Thursday, 24 April 2014

Guest Post by Professor Michael Baum

Some thoughts on the Saatchi Bill after 45 years of innovation in cancer research.
Professor Michael Baum FRCS, ChM, MD (hc), FRCR (hc)
Professor emeritus of surgery at Kings College London, the Royal Marsden Hospital and University College London
Past President of the British Oncology Association

I started my career as a surgeon involved in cancer research in 1965 as a lowly CRC research fellow and ended my career in 2013 after stepping down from the directorship of the cancer clinical trials group at University College London. I therefore have a very long first hand experience as a surgeon and clinical researcher dealing predominantly with cancer of the breast.
In 1969 I established the first multicentre collaborative clinical trial that was a stepping-stone that ultimately lead to the break from the dogma of radical mastectomy towards a more conservative and humane treatment of the disease. [1,2] However I learnt the hard way about the ethical dilemmas of challenging clinical dogma and the complexity of organizing multi-centre and multinational trials. Building on that experience I studied the scientific rationale and ethics of clinical research and raised sufficient funds to build the first clinical trials centre in Europe that opened its doors in 1981. [3] With that infrastructure we launched a portfolio of clinical trials that continue to this day. Along the way I published extensively on the scientific and moral philosophy that guides clinical trials and human experimentation. [4,5,6,7,8]
Apart from pioneering breast-conserving surgery [9] we were also the first to demonstrate the survival advantage of adjuvant tamoxifen [10] and later went on to be the first to discover that an aromatase inhibitor (Anastrozole) provided even better outcomes than tamoxifen for post-menopausal women. [11] The use of these endocrine agents has lead to a fall of close on 50% in mortality from breast cancer in the UK. [12]
Although the swing to breast conservation has improved quality of life for women with early stage disease, such treatment conventionally involves up to 22 treatments with radiotherapy spread over 6 weeks and as a result is unrealistic for those women who live a long way from radiotherapy centers or those women in resource poor parts of the globe. With that in mind we invented a new technique for delivering radiotherapy at the time of surgery that can be completed in about 30 minutes. We then tested out this treatment by comparing it with conventional whole breast radiation in a trial with the acronym TARGIT. This trial recruited over 3,000 patients from 11 countries over a period of 12 years. The results recently published in the Lancet, [13,14] confirm that for carefully selected patients, the TARGIT approach is equivalent to 6 weeks of daily visits to a radiotherapy centre.
I believe therefore that I am well qualified to pass an opinion on the Saatchi Bill. I categorically state that in over 40 years first hand experience at the “coal face” on innovative research governed according to the highest ethical principles, I have never once experienced any obstacle that could even indirectly be linked to fear of litigation. 
I do not question for one moment the sincerity and good faith of Lord Saatchi in proposing this Bill, but without any knowledge of the logic of scientific discovery or the practice of clinical research, good intentions and new legislation will not speed up the process.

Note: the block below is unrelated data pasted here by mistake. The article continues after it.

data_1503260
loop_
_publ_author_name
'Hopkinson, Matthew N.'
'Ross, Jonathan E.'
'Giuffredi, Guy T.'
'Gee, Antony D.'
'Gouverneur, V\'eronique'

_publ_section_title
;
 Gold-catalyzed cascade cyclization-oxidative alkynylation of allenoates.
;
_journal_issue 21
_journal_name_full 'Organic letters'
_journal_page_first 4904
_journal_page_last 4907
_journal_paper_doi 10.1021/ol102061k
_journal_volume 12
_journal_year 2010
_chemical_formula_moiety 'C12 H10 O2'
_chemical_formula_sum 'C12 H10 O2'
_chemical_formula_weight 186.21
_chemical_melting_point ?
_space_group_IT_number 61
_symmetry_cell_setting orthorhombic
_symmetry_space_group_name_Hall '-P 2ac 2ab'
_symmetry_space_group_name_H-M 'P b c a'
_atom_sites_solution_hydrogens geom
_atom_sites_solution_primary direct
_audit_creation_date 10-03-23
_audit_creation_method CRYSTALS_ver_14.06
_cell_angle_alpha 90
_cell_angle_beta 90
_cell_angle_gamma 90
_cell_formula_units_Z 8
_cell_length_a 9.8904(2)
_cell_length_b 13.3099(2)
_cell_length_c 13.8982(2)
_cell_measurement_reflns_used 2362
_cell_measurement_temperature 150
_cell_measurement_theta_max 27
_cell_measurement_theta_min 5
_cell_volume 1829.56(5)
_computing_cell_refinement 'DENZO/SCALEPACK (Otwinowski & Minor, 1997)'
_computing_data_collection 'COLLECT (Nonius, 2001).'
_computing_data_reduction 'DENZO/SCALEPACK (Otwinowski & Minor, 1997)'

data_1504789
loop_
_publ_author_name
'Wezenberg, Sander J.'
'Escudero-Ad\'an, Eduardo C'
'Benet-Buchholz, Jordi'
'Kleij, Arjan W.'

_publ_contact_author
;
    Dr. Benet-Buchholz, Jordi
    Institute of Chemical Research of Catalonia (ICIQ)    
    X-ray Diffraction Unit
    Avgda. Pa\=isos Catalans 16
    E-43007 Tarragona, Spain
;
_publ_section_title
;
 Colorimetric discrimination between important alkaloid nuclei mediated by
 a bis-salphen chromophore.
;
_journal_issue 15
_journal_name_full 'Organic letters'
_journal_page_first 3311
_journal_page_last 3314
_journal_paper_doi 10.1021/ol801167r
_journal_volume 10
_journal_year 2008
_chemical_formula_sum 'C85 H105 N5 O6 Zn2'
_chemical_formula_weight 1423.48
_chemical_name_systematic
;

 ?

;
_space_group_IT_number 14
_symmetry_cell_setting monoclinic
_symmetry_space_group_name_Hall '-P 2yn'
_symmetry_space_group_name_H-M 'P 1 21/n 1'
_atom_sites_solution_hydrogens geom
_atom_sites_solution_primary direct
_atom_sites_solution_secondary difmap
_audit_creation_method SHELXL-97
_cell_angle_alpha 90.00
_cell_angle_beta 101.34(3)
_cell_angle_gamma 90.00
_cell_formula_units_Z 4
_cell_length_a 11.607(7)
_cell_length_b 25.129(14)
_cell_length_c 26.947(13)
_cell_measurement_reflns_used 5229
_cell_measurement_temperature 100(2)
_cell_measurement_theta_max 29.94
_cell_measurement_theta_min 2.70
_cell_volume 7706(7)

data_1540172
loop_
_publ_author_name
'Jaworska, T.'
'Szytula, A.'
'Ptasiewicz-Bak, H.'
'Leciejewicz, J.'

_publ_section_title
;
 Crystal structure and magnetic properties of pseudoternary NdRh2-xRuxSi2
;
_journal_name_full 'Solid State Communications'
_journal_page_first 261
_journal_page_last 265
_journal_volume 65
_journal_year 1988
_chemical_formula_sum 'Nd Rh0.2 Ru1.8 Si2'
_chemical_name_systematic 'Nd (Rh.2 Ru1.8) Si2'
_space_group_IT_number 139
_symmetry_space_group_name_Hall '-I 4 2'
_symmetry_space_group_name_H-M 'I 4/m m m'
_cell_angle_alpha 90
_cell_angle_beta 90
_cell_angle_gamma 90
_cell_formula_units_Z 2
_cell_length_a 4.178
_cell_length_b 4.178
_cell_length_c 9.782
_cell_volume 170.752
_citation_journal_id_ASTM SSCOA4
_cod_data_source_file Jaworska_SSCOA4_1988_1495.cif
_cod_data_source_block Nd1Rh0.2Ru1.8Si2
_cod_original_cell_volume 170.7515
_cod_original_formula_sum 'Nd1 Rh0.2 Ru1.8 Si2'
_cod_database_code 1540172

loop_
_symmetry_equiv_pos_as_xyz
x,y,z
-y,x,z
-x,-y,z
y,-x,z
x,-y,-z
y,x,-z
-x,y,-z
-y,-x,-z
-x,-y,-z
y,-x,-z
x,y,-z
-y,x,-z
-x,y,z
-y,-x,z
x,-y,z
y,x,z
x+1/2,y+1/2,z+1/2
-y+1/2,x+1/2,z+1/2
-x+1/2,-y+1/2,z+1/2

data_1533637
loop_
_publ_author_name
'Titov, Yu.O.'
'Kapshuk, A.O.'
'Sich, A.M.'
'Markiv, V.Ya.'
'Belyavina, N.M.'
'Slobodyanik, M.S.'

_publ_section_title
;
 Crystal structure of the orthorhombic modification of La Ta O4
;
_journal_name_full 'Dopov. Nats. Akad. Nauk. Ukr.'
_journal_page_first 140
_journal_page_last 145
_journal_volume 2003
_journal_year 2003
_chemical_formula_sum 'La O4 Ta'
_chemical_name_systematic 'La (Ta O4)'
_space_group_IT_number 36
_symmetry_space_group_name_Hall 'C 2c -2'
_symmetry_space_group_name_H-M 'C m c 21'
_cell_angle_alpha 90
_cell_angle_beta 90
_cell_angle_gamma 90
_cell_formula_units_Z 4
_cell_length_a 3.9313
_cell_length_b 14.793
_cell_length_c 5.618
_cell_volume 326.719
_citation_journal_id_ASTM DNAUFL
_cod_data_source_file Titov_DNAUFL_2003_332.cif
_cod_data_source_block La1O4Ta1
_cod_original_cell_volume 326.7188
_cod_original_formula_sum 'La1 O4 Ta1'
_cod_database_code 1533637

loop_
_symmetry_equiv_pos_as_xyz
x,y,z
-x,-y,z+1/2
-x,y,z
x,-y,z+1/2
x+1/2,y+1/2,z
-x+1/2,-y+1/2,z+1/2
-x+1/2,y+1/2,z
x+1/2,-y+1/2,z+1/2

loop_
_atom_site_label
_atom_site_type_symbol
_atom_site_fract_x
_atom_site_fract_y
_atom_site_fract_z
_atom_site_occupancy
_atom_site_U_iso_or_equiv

I could write much about the real obstacles to progress but that is another subject altogether but as a taster, this feature that has just appeared in “Pro Publica”, identifies one of the culprits.

1. Edwards MH, Baum M, Magarey CJ, Myson J.  Treatment of early breast cancer:  The organisation of a national trial.  Br J Surg 1971; 58: 861
2. Cancer Research Campaign Working Party. (Baum M).  Trials and tribulations:  thoughts on the organisation of multicentre clinical trials.  Br Med J 1980;280:918-920
3. The ethics of clinical trials and informed consent
In: Clinical Trials in Early Breast Cancer.
Eds: Baum M, Kay R, Scheurlan H
Pub: William Heinemann Medical Books, London 1981

4. CRC Working Party in Breast Conservation (Faulder C, Peckham MJ, Baum M, et al).  Informed Consent:  ethical, legal and medical implications for doctors and patients who participate in randomised clinical trials.  Br Med J 1983; 286:1117-1121
5.Baum M Scientific and/or Empirical Approach to the Logic of Medical Research In: Medical Ethics and/or Ethical MedicinePub: Elsevier, Paris 1989, 146-152

6. Baum M Randomised Trials:  The Case for Science in Medicine
In: Medical Ethics and/or Ethical Medicine
Pub: Elsevier, Paris 1989, 170-179

7. Baum M The epistemology of surgery
In: Doctors' Decisions - Ethical Conflicts in Medical Practice
Ed: Dunstan GR, Shinebourne EA Pub: Oxford University Press, 1989,133-144

8. Baum M The Ethics of Clinical Research
In: Ethics and Law in Health Care and Research
Ed: Peter Bryne Pub: John Wiley & Sons, 1990, 1-7

9. Fallowfield LJ, Baum M, Maguire GP.  Effects of breast conservation on psychological morbidity associated with diagnosis and treatment of early breast cancer.  Br Med J 1986; 293:1331-1334
10. Controlled trial of tamoxifen as adjuvant agent in management of Early Breast Cancer. Interim analysis at four years by the Nolvadex Adjuvant Trial Orginisation. Baum M, Brinkley DM, Dossett JA, et al
The Lancet Feb. 5th, 1983; 257- 261
11. Arimidex, Tamoxifen, Alone or in Combination (ATAC) Trialists' Group, Forbes JF, Cuzick J, Buzdar A, Howell A, Tobias JS, Baum M Effect of anastrozole and tamoxifen as adjuvant treatment for early-stage breast cancer: 100-month analysis of the ATAC trial. Lancet Oncol. 2008 Jan; 9(1):45-53.

12. Early Breast Cancer Trialists' Collaborative Group (Baum M) [a member of the working group]) A systematic overview of all available randomized trials of adjuvant endocrine and cytotoxic therapy.
In: Treatment of early breast cancer: Worldwide Evidence 1985-1990